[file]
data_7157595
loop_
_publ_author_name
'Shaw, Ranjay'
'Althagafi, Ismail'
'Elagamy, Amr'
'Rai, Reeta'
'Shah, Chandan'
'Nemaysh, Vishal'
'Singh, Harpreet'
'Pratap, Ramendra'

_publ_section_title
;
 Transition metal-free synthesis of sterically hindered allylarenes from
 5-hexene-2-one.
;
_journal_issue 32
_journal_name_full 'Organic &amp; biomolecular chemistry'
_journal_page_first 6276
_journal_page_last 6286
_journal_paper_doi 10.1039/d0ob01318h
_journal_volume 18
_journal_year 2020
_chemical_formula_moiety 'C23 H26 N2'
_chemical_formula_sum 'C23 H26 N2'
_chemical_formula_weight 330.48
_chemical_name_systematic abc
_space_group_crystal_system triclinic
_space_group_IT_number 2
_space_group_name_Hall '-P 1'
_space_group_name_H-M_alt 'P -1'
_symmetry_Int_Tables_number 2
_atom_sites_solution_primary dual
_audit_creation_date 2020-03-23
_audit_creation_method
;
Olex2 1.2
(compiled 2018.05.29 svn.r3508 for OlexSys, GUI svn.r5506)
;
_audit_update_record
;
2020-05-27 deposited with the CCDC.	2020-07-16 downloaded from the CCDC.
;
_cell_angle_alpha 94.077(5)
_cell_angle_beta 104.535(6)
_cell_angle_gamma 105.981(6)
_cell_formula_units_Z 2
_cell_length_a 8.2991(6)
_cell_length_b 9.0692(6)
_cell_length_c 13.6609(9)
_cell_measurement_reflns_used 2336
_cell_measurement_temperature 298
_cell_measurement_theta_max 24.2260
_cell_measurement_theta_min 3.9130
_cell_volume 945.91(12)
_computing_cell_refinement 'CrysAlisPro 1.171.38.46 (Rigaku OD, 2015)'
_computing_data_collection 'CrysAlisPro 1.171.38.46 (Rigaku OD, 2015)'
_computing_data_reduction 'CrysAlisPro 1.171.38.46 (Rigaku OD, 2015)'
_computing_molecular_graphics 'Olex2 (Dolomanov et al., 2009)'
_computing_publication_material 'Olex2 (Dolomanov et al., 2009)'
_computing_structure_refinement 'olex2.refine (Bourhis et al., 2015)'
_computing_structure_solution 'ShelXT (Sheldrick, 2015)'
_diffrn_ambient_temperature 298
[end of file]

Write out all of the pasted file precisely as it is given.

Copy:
data_7157595
loop_
_publ_author_name
'Shaw, Ranjay'
'Althagafi, Ismail'
'Elagamy, Amr'
'Rai, Reeta'
'Shah, Chandan'
'Nemaysh, Vishal'
'Singh, Harpreet'
'Pratap, Ramendra'

_publ_section_title
;
 Transition metal-free synthesis of sterically hindered allylarenes from
 5-hexene-2-one.
;
_journal_issue 32
_journal_name_full 'Organic &amp; biomolecular chemistry'
_journal_page_first 6276
_journal_page_last 6286
_journal_paper_doi 10.1039/d0ob01318h
_journal_volume 18
_journal_year 2020
_chemical_formula_moiety 'C23 H26 N2'
_chemical_formula_sum 'C23 H26 N2'
_chemical_formula_weight 330.48
_chemical_name_systematic abc
_space_group_crystal_system triclinic
_space_group_IT_number 2
_space_group_name_Hall '-P 1'
_space_group_name_H-M_alt 'P -1'
_symmetry_Int_Tables_number 2
_atom_sites_solution_primary dual
_audit_creation_date 2020-03-23
_audit_creation_method
;
Olex2 1.2
(compiled 2018.05.29 svn.r3508 for OlexSys, GUI svn.r5506)
;
_audit_update_record
;
2020-05-27 deposited with the CCDC.	2020-07-16 downloaded from the CCDC.
;
_cell_angle_alpha 94.077(5)
_cell_angle_beta 104.535(6)
_cell_angle_gamma 105.981(6)
_cell_formula_units_Z 2
_cell_length_a 8.2991(6)
_cell_length_b 9.0692(6)
_cell_length_c 13.6609(9)
_cell_measurement_reflns_used 2336
_cell_measurement_temperature 298
_cell_measurement_theta_max 24.2260
_cell_measurement_theta_min 3.9130
_cell_volume 945.91(12)
_computing_cell_refinement 'CrysAlisPro 1.171.38.46 (Rigaku OD, 2015)'
_computing_data_collection 'CrysAlisPro 1.171.38.46 (Rigaku OD, 2015)'
_computing_data_reduction 'CrysAlisPro 1.171.38.46 (Rigaku OD, 2015)'
_computing_molecular_graphics 'Olex2 (Dolomanov et al., 2009)'
_computing_publication_material 'Olex2 (Dolomanov et al., 2009)'
_computing_structure_refinement 'olex2.refine (Bourhis et al., 2015)'
_computing_structure_solution 'ShelXT (Sheldrick, 2015)'
_diffrn_ambient_temperature 298